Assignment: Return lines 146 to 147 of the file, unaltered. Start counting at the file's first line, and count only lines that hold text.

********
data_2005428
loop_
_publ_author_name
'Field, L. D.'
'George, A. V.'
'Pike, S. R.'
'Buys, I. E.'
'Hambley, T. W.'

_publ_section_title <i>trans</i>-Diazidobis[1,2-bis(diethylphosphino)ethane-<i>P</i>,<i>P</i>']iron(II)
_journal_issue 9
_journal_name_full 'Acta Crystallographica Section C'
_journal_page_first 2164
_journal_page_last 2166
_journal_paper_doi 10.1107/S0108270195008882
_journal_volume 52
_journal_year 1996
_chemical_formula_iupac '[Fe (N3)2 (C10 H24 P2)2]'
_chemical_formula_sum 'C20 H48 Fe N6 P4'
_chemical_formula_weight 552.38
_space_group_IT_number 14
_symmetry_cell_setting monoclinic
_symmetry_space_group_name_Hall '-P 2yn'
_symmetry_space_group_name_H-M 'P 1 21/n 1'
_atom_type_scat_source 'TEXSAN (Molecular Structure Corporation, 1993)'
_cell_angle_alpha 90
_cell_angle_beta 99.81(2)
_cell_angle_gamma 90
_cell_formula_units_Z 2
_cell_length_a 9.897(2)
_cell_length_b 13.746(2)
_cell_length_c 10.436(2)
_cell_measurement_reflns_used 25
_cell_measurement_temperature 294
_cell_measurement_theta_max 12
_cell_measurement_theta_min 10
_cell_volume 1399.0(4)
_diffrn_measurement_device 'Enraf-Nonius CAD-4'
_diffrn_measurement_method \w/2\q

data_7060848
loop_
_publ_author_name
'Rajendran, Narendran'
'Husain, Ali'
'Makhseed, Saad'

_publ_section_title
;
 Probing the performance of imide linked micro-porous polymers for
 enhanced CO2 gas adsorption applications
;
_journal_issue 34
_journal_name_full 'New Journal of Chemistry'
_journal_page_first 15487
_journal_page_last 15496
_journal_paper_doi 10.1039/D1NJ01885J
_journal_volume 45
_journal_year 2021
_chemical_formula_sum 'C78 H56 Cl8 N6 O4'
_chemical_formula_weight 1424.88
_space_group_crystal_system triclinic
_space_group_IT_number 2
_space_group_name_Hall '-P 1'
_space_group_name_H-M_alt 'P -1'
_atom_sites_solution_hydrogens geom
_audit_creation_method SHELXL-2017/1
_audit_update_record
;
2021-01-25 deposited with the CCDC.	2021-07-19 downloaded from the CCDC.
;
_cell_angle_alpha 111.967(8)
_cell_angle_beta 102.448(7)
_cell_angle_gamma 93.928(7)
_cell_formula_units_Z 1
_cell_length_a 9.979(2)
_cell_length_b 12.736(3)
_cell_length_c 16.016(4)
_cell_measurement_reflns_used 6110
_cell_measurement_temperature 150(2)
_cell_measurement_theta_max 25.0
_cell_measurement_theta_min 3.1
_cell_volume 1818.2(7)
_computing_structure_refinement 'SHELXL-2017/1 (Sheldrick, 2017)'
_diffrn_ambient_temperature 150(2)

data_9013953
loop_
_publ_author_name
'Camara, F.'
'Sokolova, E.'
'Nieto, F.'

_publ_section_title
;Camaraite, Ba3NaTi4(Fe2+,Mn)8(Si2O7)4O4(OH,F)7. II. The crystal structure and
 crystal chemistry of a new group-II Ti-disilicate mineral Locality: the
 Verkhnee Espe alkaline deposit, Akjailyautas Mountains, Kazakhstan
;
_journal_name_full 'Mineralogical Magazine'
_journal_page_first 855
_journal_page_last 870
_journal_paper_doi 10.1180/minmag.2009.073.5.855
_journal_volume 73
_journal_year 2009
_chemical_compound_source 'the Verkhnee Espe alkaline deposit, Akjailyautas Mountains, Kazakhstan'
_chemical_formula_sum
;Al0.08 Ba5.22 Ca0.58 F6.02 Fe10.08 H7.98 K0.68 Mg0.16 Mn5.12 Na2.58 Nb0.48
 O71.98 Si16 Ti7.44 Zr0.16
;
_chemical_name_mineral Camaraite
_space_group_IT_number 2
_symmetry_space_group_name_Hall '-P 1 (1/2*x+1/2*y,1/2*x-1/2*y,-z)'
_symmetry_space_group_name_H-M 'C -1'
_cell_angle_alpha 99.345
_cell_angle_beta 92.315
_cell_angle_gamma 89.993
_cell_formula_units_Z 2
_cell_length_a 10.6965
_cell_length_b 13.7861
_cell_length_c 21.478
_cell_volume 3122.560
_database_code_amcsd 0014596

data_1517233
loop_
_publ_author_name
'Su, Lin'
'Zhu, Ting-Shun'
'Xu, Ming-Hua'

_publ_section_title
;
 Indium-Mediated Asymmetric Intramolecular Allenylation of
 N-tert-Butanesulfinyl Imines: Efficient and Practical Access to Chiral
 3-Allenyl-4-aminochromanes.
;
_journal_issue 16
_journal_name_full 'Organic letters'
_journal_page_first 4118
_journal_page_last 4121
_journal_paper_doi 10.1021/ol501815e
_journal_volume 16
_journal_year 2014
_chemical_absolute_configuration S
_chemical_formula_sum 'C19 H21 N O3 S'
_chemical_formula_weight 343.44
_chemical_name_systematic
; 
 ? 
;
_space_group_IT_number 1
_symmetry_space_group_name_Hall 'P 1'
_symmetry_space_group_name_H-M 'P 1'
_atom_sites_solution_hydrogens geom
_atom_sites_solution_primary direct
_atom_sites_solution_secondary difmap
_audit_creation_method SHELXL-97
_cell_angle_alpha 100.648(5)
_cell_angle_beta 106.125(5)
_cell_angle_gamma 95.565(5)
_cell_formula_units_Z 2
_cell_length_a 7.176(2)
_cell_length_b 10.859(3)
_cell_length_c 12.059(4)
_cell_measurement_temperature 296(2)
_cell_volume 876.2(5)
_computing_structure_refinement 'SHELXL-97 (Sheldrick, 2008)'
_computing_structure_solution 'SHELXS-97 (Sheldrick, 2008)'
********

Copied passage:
_symmetry_space_group_name_H-M 'P 1'
_atom_sites_solution_hydrogens geom